The world’s carbon capture and storage (CCS) capacity grew by 44% over the past year, according to new figures released in October 2022 by think tank the Global CCS Institute. With 61 new facilities added to the project pipeline in 2022, the CO2 capture capacity of all CCS facilities under development has increased to 244 million tonnes per annum (mtpa).
A record-high 196 commercial CCS facilities are in the project pipeline, including 30 projects in operation, 11 under construction and 153 in development, according to the Global Status of CCS 2022 report.
The US’s Inflation Reduction Act (IRA) passed earlier this year provided enhancements to the 45Q federal tax credit for CCS, which the Global CCS Institute believes could increase the deployment of the technology by 13-fold, or more than 110mtpa, by 2030 compared with existing policy. In Europe, the Danish government has committed €5bn ($4.94bn) to CCS over ten years, and the Dutch government has more than doubled the SDE++ programme, a renewable energy and CO2 reduction subsidy, since its launch to €13bn.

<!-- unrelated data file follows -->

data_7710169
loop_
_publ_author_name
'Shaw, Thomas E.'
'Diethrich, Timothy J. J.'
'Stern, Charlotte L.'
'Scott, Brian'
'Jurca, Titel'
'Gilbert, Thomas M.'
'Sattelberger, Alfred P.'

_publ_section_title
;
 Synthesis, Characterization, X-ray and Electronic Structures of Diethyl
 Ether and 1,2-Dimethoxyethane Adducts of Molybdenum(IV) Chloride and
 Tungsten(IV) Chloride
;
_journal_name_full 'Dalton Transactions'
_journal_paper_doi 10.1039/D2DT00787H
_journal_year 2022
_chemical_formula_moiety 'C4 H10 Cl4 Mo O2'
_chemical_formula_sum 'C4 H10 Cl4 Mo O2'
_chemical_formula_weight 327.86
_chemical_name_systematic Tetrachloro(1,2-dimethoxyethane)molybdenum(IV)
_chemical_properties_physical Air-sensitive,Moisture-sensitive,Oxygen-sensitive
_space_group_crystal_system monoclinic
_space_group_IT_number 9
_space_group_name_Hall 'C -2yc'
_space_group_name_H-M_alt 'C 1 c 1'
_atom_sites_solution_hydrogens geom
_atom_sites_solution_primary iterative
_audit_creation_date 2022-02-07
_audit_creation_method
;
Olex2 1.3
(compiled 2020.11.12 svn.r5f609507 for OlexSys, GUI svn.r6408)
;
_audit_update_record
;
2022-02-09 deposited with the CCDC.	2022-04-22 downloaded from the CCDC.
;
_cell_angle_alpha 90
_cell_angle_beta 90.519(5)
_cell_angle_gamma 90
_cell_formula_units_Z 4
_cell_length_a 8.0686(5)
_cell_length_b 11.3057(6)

“The latest, most credible scientific analysis from organizations including the Intergovernmental Panel on Climate Change and the International Energy Agency highlights that reaching our climate goals is practically impossible without CCS,” Global CCS Institute CEO Jarad Daniels said in a statement.
“CCS is the Swiss Army knife of climate mitigation – it will continue to play multiple, unique roles in decarbonising the global economy. Many essential industries like cement and chemical production have no other viable path for deep decarbonisation other than CCS.”